City Officials Join YU for 185th Street Plaza Groundbreaking Ceremony
Construction on YU’s $3.6 million pedestrian plaza on 185th street has been progressing since the summer, but it symbolically began yesterday. Over the past few months, the pavement of the 20,000-foot space has been broken in various places by orange-vested construction workers powering jackhammers and hydraulic excavators, but yesterday it was broken by formally-dressed YU administrators and NYC officials using decorative golden shovels.
The ceremony began in Nagel Lounge. The infamous Nagel Lounge wall was folded away for the festivities, and the lounge was set up for speeches with a podium, rows of chairs, and velvet ropes and stanchions. The crowd was greeted by light refreshments as YU students and administrators were joined by officials from NYC’s Department of Transportation and Department of Design and Construction for the groundbreaking ceremony kicking off the construction of the new pedestrian plaza.
Yeshiva University Senior Vice President Rabbi Josh Joseph spoke first, emphasizing the value of community and explaining that the plaza will be an open space with no walls, allowing members of the larger Washington Heights neighborhood to interact and socialize. “The plaza will be open to everyone to be used by everyone,” said Rabbi Joseph. “It is a blessing that we have this chance to embrace the richness and diversity of each other and move forward in building a community.” NYC Department of Transportation Manhattan Borough Commissioner Luis Sanchez then spoke briefly, followed by NYC Department of Design and Construction Associate Commissioner Tim Foley who described the details of the construction and predicted its completion in around a year’s time by next Labor Day, September 4, 2017. City Council Member Ydanis Rodriguez was also scheduled to speak, but he unfortunately had to cancel at the last minute.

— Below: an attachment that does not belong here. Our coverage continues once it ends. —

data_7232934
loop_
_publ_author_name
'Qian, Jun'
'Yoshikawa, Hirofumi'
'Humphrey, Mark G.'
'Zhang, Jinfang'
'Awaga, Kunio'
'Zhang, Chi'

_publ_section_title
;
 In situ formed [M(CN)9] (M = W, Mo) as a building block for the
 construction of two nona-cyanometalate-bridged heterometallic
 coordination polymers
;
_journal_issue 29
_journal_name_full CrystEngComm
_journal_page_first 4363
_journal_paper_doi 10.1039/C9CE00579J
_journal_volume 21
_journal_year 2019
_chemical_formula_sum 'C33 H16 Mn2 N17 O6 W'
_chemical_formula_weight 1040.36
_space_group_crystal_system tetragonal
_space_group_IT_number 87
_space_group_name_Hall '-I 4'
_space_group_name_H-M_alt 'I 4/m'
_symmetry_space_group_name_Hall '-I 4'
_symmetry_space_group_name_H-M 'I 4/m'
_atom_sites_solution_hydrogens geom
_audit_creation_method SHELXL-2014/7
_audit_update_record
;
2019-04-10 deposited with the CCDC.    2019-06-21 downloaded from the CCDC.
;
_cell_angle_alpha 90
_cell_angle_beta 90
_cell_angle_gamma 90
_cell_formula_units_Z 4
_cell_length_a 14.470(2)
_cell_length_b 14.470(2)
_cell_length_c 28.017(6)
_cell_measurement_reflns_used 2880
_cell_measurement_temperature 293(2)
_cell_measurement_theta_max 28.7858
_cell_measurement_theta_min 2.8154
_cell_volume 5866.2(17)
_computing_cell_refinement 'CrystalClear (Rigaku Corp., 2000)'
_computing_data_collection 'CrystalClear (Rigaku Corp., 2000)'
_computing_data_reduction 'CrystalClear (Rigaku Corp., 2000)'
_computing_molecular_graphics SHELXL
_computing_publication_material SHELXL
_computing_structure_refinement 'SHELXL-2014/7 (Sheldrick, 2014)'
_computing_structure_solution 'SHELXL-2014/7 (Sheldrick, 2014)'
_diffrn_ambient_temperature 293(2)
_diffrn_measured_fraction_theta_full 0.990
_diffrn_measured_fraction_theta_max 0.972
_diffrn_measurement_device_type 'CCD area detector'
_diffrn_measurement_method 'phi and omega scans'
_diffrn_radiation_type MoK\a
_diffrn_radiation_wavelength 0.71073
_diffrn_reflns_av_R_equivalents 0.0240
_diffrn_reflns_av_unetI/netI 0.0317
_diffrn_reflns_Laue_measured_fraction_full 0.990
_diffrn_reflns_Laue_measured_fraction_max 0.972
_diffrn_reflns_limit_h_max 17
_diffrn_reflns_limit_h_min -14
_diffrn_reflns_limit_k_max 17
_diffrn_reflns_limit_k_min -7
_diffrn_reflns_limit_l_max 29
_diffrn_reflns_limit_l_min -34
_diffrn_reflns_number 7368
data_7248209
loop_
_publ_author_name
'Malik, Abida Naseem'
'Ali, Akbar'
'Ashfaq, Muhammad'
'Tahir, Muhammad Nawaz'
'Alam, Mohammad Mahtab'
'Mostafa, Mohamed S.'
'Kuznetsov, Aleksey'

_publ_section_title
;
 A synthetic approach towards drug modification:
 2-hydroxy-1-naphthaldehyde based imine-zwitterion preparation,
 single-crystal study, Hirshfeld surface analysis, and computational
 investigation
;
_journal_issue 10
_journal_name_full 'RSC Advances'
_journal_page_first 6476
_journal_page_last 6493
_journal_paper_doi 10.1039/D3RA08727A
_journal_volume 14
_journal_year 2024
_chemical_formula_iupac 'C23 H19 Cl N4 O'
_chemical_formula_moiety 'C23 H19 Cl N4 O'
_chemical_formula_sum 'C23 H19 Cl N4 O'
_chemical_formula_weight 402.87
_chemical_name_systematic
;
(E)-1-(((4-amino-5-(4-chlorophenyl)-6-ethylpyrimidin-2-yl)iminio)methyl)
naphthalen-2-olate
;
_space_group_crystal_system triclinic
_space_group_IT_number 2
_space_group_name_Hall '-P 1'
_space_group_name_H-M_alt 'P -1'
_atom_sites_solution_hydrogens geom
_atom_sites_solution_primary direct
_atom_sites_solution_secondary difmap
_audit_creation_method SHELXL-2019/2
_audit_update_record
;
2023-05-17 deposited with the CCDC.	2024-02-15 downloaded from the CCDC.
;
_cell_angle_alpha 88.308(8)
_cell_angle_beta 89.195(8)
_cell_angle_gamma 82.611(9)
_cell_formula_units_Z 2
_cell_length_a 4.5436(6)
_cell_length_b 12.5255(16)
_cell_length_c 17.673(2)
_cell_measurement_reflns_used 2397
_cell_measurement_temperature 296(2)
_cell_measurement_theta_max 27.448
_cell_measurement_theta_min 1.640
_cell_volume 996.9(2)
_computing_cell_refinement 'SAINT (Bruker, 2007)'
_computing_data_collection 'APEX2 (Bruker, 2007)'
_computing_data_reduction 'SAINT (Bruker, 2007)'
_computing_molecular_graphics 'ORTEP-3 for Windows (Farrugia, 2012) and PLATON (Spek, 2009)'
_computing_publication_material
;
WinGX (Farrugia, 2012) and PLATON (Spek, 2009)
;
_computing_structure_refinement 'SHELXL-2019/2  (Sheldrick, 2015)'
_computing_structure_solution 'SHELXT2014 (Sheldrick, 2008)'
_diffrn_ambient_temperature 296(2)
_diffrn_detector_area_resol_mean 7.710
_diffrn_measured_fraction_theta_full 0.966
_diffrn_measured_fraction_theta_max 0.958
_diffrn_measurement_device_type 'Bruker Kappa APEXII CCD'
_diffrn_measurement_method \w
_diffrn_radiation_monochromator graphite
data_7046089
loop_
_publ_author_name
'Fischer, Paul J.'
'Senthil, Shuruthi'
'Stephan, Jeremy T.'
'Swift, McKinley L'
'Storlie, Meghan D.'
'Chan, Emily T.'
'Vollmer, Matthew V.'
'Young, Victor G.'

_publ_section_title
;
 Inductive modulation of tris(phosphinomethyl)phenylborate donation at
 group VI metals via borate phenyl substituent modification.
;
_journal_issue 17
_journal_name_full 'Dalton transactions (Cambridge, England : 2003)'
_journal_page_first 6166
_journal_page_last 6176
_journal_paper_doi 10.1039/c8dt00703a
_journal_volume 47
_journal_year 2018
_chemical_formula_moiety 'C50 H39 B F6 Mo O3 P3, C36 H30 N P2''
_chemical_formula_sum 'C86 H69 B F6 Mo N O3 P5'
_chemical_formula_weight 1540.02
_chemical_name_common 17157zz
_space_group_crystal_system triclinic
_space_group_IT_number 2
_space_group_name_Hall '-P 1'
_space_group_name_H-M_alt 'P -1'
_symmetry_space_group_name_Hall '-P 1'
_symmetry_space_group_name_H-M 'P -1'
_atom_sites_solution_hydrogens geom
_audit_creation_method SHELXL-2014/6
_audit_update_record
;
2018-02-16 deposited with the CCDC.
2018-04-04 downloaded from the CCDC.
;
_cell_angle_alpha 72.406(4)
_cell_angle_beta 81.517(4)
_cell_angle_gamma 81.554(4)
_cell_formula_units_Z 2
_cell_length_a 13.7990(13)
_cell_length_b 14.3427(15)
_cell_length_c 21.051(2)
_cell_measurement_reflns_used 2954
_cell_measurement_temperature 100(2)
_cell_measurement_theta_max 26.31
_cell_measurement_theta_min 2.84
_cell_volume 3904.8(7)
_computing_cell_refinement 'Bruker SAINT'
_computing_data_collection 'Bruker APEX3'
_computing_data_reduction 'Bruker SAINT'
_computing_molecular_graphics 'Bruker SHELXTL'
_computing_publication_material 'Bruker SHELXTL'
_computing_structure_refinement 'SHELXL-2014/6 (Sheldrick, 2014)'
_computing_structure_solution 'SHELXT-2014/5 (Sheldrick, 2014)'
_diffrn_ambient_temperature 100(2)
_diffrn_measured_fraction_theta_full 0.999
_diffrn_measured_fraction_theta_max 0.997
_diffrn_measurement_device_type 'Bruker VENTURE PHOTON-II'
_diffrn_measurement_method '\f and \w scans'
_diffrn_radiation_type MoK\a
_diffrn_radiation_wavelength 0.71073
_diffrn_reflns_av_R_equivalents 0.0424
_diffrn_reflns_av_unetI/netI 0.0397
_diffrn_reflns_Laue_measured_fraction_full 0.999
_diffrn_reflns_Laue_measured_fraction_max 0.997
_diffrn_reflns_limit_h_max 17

When the speeches concluded, the crowd headed outside for the symbolic groundbreaking. A wooden rectangle filled with dirt was placed in the center of 185th street. Gold-painted shovels with blue ribbons tied to them and construction hats emblazoned with YU’s logo were distributed to YU administrators, city officials, and construction workers who posed for pictures in various combinations, smiling for the cameras while symbolically sticking the shovels into the dirt. When completed, the new space will house chess tabletops, bicycle racks, ornamental street lighting, stone benches, flowering perennials, and native shrubs, and will serve as a spacious and centrally-located outdoor space for students and faculty to work and socialize. Rabbi Kenneth Brander, who was not present at the ceremony, explained that “the driving force behind the project is what drives YU – to provide the students with a great academic and campus experience.”